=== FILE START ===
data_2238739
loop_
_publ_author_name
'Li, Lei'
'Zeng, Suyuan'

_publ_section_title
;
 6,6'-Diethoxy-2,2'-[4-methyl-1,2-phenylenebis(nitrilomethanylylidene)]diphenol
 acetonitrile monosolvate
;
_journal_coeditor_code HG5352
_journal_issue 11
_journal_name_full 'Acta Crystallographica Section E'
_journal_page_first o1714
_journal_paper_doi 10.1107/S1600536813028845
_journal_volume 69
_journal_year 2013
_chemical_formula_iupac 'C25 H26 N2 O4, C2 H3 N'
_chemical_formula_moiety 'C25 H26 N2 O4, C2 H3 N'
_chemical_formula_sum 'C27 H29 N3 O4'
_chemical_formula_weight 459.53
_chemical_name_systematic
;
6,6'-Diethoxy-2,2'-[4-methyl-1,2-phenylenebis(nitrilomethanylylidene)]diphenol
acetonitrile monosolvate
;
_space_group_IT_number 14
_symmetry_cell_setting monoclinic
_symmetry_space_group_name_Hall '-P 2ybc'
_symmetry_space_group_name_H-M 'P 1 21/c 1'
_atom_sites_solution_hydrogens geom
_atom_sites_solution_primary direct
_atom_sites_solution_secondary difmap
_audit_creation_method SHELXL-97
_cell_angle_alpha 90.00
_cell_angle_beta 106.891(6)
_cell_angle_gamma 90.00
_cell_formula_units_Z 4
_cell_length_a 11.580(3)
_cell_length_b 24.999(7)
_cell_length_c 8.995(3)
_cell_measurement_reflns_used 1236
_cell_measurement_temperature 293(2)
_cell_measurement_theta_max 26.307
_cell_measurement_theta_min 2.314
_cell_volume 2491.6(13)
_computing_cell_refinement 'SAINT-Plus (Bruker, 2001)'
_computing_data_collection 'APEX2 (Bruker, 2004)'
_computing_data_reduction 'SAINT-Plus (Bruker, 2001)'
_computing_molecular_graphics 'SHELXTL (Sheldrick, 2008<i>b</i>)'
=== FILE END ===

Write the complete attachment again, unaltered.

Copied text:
data_2238739
loop_
_publ_author_name
'Li, Lei'
'Zeng, Suyuan'

_publ_section_title
;
 6,6'-Diethoxy-2,2'-[4-methyl-1,2-phenylenebis(nitrilomethanylylidene)]diphenol
 acetonitrile monosolvate
;
_journal_coeditor_code HG5352
_journal_issue 11
_journal_name_full 'Acta Crystallographica Section E'
_journal_page_first o1714
_journal_paper_doi 10.1107/S1600536813028845
_journal_volume 69
_journal_year 2013
_chemical_formula_iupac 'C25 H26 N2 O4, C2 H3 N'
_chemical_formula_moiety 'C25 H26 N2 O4, C2 H3 N'
_chemical_formula_sum 'C27 H29 N3 O4'
_chemical_formula_weight 459.53
_chemical_name_systematic
;
6,6'-Diethoxy-2,2'-[4-methyl-1,2-phenylenebis(nitrilomethanylylidene)]diphenol
acetonitrile monosolvate
;
_space_group_IT_number 14
_symmetry_cell_setting monoclinic
_symmetry_space_group_name_Hall '-P 2ybc'
_symmetry_space_group_name_H-M 'P 1 21/c 1'
_atom_sites_solution_hydrogens geom
_atom_sites_solution_primary direct
_atom_sites_solution_secondary difmap
_audit_creation_method SHELXL-97
_cell_angle_alpha 90.00
_cell_angle_beta 106.891(6)
_cell_angle_gamma 90.00
_cell_formula_units_Z 4
_cell_length_a 11.580(3)
_cell_length_b 24.999(7)
_cell_length_c 8.995(3)
_cell_measurement_reflns_used 1236
_cell_measurement_temperature 293(2)
_cell_measurement_theta_max 26.307
_cell_measurement_theta_min 2.314
_cell_volume 2491.6(13)
_computing_cell_refinement 'SAINT-Plus (Bruker, 2001)'
_computing_data_collection 'APEX2 (Bruker, 2004)'
_computing_data_reduction 'SAINT-Plus (Bruker, 2001)'
_computing_molecular_graphics 'SHELXTL (Sheldrick, 2008<i>b</i>)'